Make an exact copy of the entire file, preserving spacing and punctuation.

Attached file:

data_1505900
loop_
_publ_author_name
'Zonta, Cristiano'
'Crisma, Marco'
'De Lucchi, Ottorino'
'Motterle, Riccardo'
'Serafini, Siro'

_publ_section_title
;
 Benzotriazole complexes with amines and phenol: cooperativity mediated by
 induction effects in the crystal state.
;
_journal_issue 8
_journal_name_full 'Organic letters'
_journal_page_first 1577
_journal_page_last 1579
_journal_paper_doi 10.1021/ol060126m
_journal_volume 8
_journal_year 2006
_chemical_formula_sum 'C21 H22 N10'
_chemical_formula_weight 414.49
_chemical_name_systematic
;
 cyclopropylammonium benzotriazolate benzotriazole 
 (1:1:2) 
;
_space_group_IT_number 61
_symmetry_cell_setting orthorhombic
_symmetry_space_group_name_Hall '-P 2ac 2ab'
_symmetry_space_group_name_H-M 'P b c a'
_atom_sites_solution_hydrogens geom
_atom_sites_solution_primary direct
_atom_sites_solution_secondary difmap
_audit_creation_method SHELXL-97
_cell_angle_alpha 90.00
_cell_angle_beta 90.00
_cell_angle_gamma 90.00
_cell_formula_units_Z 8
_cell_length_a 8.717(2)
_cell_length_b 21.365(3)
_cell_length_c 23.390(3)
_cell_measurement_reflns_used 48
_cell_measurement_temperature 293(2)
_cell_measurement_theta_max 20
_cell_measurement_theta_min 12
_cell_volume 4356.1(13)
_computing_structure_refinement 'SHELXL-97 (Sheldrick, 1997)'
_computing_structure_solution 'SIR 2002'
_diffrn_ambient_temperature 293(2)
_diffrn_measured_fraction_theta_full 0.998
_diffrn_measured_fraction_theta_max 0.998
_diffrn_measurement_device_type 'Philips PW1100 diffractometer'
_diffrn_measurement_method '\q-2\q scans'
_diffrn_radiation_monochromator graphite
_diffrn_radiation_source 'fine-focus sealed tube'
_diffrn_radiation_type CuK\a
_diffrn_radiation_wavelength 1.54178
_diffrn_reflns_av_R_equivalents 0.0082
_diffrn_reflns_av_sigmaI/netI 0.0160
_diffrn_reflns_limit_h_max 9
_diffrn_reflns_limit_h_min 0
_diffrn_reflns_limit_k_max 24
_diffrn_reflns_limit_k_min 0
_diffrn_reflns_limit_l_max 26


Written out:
data_1505900
loop_
_publ_author_name
'Zonta, Cristiano'
'Crisma, Marco'
'De Lucchi, Ottorino'
'Motterle, Riccardo'
'Serafini, Siro'

_publ_section_title
;
 Benzotriazole complexes with amines and phenol: cooperativity mediated by
 induction effects in the crystal state.
;
_journal_issue 8
_journal_name_full 'Organic letters'
_journal_page_first 1577
_journal_page_last 1579
_journal_paper_doi 10.1021/ol060126m
_journal_volume 8
_journal_year 2006
_chemical_formula_sum 'C21 H22 N10'
_chemical_formula_weight 414.49
_chemical_name_systematic
;
 cyclopropylammonium benzotriazolate benzotriazole 
 (1:1:2) 
;
_space_group_IT_number 61
_symmetry_cell_setting orthorhombic
_symmetry_space_group_name_Hall '-P 2ac 2ab'
_symmetry_space_group_name_H-M 'P b c a'
_atom_sites_solution_hydrogens geom
_atom_sites_solution_primary direct
_atom_sites_solution_secondary difmap
_audit_creation_method SHELXL-97
_cell_angle_alpha 90.00
_cell_angle_beta 90.00
_cell_angle_gamma 90.00
_cell_formula_units_Z 8
_cell_length_a 8.717(2)
_cell_length_b 21.365(3)
_cell_length_c 23.390(3)
_cell_measurement_reflns_used 48
_cell_measurement_temperature 293(2)
_cell_measurement_theta_max 20
_cell_measurement_theta_min 12
_cell_volume 4356.1(13)
_computing_structure_refinement 'SHELXL-97 (Sheldrick, 1997)'
_computing_structure_solution 'SIR 2002'
_diffrn_ambient_temperature 293(2)
_diffrn_measured_fraction_theta_full 0.998
_diffrn_measured_fraction_theta_max 0.998
_diffrn_measurement_device_type 'Philips PW1100 diffractometer'
_diffrn_measurement_method '\q-2\q scans'
_diffrn_radiation_monochromator graphite
_diffrn_radiation_source 'fine-focus sealed tube'
_diffrn_radiation_type CuK\a
_diffrn_radiation_wavelength 1.54178
_diffrn_reflns_av_R_equivalents 0.0082
_diffrn_reflns_av_sigmaI/netI 0.0160
_diffrn_reflns_limit_h_max 9
_diffrn_reflns_limit_h_min 0
_diffrn_reflns_limit_k_max 24
_diffrn_reflns_limit_k_min 0
_diffrn_reflns_limit_l_max 26